My aunt is going to med school, y'all. I couldn't be prouder.
In the end, the week was an amazing experience. Sad, yes. Undoubtedly. God, I already miss her. I drove back this weekend, which was rough. I'm pretty sure I cried straight from the Northside to Indianapolis. I stayed overnight in Ohio with other (genetic) family, who also mean a great deal to me and cared for me well. My friend wisely convinced me Sunday as I struggled through the trip back that going into work yesterday was a bad idea, and so I stayed home and I slept through most of it. Today, I wandered, irritable and disorganized, through my hectic day full of demanding people. Blissfully, my coworkers also convinced me to take some bereavement leave, which admittedly won't even amount to a complete day off (long story), but I think will give me time to sit and feel and process. I have to say, though...this week is one I wouldn't trade for absolutely anything. That time we had together, being in the true meaning of family, was such an incredible gift. I truly struggle to remember a time when I felt so loved. And the fact that I could be there, be part of something like that, not The One Responsible For Everything, The One Who Holds Everyone Else Together, but someone with a role and also with feelings and grief and joy and love and able to be all of those things in a safe place. That, that was priceless. To be able to acknowledge how significant every single one of those people is to me, to have them hold me when I needed to cry and to be able to return the favor, that is something I could never repay. That, that is family.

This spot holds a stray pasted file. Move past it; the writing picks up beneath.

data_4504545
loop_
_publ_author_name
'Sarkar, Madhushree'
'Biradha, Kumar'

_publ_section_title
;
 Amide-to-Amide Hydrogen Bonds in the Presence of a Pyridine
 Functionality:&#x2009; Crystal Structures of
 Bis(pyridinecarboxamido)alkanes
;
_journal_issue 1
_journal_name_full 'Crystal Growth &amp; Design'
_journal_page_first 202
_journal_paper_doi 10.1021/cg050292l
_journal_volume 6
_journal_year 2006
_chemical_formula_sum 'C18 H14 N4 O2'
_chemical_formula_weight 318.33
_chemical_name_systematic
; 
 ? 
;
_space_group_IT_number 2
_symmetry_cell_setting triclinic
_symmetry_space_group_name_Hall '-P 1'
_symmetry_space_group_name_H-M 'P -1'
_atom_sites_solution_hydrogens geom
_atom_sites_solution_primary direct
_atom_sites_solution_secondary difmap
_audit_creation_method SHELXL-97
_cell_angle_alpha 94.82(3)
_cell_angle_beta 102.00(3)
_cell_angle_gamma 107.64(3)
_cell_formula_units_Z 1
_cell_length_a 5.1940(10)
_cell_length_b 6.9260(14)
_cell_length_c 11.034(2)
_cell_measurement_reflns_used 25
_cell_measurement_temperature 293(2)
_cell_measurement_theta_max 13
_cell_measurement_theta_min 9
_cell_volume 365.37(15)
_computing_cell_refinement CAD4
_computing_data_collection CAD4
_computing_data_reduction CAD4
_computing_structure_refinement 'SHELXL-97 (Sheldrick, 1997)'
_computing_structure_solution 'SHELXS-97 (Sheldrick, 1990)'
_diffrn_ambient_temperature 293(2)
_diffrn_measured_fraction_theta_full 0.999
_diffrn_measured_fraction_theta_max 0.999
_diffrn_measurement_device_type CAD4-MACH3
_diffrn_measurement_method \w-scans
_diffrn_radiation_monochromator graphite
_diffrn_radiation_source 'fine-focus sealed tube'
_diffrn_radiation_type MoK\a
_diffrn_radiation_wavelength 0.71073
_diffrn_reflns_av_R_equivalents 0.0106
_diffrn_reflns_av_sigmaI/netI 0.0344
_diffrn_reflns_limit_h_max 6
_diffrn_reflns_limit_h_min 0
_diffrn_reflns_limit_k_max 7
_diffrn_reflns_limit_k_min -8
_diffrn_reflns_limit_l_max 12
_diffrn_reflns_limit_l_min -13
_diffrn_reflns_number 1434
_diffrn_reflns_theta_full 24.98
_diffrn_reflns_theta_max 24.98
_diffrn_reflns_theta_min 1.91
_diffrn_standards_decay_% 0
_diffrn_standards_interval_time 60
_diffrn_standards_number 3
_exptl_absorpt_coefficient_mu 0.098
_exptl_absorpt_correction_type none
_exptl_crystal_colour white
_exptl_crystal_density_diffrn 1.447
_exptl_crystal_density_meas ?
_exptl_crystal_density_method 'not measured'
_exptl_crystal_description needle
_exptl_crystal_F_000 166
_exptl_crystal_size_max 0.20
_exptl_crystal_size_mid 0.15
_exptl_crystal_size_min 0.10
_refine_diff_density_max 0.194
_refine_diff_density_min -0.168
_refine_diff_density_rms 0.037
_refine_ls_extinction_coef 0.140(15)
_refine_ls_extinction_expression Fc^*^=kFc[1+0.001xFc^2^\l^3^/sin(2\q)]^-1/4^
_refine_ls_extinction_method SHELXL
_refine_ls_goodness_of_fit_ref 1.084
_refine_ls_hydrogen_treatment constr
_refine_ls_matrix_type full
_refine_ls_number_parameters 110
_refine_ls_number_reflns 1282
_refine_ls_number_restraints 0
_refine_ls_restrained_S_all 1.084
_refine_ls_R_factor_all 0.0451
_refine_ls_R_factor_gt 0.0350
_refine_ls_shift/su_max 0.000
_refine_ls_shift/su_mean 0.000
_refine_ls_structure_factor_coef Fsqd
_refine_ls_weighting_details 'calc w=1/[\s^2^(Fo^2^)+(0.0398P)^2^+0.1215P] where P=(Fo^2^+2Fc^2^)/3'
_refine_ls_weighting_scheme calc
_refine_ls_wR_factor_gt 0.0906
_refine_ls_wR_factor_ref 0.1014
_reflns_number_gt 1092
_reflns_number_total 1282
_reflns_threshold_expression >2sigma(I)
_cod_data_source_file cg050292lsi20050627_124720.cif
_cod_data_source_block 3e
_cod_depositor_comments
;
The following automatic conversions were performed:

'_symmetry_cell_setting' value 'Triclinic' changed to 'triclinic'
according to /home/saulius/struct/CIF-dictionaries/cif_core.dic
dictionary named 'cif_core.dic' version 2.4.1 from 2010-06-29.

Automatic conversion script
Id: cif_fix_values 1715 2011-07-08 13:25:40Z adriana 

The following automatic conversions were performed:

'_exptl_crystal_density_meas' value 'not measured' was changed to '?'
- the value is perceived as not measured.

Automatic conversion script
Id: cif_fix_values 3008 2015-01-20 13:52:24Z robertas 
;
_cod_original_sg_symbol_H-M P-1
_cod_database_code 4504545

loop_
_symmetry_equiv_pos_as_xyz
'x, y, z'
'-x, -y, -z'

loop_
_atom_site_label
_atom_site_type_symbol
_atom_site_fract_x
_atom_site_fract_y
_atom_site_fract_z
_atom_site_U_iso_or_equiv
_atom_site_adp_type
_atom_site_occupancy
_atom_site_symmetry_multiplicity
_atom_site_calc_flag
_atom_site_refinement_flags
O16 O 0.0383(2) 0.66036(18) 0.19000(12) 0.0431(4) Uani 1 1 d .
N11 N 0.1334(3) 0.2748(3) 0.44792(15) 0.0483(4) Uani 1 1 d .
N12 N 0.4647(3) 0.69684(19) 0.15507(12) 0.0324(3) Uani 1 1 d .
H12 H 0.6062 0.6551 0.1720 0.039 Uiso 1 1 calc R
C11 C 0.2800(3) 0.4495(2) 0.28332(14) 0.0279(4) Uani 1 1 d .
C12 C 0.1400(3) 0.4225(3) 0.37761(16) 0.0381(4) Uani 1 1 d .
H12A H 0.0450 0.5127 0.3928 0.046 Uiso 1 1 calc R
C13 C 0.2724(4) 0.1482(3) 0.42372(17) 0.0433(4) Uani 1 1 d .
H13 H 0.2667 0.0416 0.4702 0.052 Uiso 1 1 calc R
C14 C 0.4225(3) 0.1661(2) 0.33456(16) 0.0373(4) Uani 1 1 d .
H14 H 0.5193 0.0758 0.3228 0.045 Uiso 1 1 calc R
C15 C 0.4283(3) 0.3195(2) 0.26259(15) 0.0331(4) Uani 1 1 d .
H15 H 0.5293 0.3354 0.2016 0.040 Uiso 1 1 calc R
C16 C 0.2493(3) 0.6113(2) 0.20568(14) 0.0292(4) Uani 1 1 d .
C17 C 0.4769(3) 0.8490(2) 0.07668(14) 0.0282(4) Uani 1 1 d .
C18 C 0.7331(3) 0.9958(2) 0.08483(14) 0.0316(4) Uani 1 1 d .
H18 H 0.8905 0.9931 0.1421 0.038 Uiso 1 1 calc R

I love you, Tres. I love everything you brought into my life and everything you will bring me from this point on (because I know you haven't stopped moving, and in fact, I suspect you're even a little faster now, which I didn't think was actually possible). I am so honored to be part of your legacy. And I am SO FLIPPING GLAD you and Bev picked THAT tour. Not that you had much of a choice, I suspect - the intersection of our lives was planned long before any of us could've thought it so. Enjoy your new freedom. I'll see you when I see you, and I promise to take care of the rest of the clan, and - you know how hard this is for me - to let them take care of me.
Alright! Okay! Bye bye!